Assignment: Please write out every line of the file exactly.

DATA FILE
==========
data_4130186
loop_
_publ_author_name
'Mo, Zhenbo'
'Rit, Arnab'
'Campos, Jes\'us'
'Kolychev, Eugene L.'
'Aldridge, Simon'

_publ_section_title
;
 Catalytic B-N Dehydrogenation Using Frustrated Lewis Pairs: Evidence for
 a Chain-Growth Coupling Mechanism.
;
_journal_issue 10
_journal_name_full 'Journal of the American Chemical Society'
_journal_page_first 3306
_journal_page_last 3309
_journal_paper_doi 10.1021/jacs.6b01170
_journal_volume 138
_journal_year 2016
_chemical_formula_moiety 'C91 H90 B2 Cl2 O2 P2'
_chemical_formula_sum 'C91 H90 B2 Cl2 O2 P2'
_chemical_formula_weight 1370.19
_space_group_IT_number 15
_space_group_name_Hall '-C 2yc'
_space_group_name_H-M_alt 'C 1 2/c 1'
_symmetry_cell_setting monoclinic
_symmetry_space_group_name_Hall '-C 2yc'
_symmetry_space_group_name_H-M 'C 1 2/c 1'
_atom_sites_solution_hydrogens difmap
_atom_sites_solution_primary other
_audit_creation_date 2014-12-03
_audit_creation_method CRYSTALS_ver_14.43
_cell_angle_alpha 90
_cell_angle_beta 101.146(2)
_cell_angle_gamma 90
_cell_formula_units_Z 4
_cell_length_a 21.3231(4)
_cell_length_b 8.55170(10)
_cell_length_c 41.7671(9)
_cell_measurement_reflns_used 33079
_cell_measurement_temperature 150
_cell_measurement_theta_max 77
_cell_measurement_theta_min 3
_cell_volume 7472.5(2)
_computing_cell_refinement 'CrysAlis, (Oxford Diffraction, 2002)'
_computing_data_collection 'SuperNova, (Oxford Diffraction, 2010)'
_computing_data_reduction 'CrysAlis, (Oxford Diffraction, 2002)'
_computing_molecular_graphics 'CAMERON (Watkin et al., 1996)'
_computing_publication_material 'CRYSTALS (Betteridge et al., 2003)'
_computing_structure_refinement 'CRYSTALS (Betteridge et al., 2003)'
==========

data_4130186
loop_
_publ_author_name
'Mo, Zhenbo'
'Rit, Arnab'
'Campos, Jes\'us'
'Kolychev, Eugene L.'
'Aldridge, Simon'

_publ_section_title
;
 Catalytic B-N Dehydrogenation Using Frustrated Lewis Pairs: Evidence for
 a Chain-Growth Coupling Mechanism.
;
_journal_issue 10
_journal_name_full 'Journal of the American Chemical Society'
_journal_page_first 3306
_journal_page_last 3309
_journal_paper_doi 10.1021/jacs.6b01170
_journal_volume 138
_journal_year 2016
_chemical_formula_moiety 'C91 H90 B2 Cl2 O2 P2'
_chemical_formula_sum 'C91 H90 B2 Cl2 O2 P2'
_chemical_formula_weight 1370.19
_space_group_IT_number 15
_space_group_name_Hall '-C 2yc'
_space_group_name_H-M_alt 'C 1 2/c 1'
_symmetry_cell_setting monoclinic
_symmetry_space_group_name_Hall '-C 2yc'
_symmetry_space_group_name_H-M 'C 1 2/c 1'
_atom_sites_solution_hydrogens difmap
_atom_sites_solution_primary other
_audit_creation_date 2014-12-03
_audit_creation_method CRYSTALS_ver_14.43
_cell_angle_alpha 90
_cell_angle_beta 101.146(2)
_cell_angle_gamma 90
_cell_formula_units_Z 4
_cell_length_a 21.3231(4)
_cell_length_b 8.55170(10)
_cell_length_c 41.7671(9)
_cell_measurement_reflns_used 33079
_cell_measurement_temperature 150
_cell_measurement_theta_max 77
_cell_measurement_theta_min 3
_cell_volume 7472.5(2)
_computing_cell_refinement 'CrysAlis, (Oxford Diffraction, 2002)'
_computing_data_collection 'SuperNova, (Oxford Diffraction, 2010)'
_computing_data_reduction 'CrysAlis, (Oxford Diffraction, 2002)'
_computing_molecular_graphics 'CAMERON (Watkin et al., 1996)'
_computing_publication_material 'CRYSTALS (Betteridge et al., 2003)'
_computing_structure_refinement 'CRYSTALS (Betteridge et al., 2003)'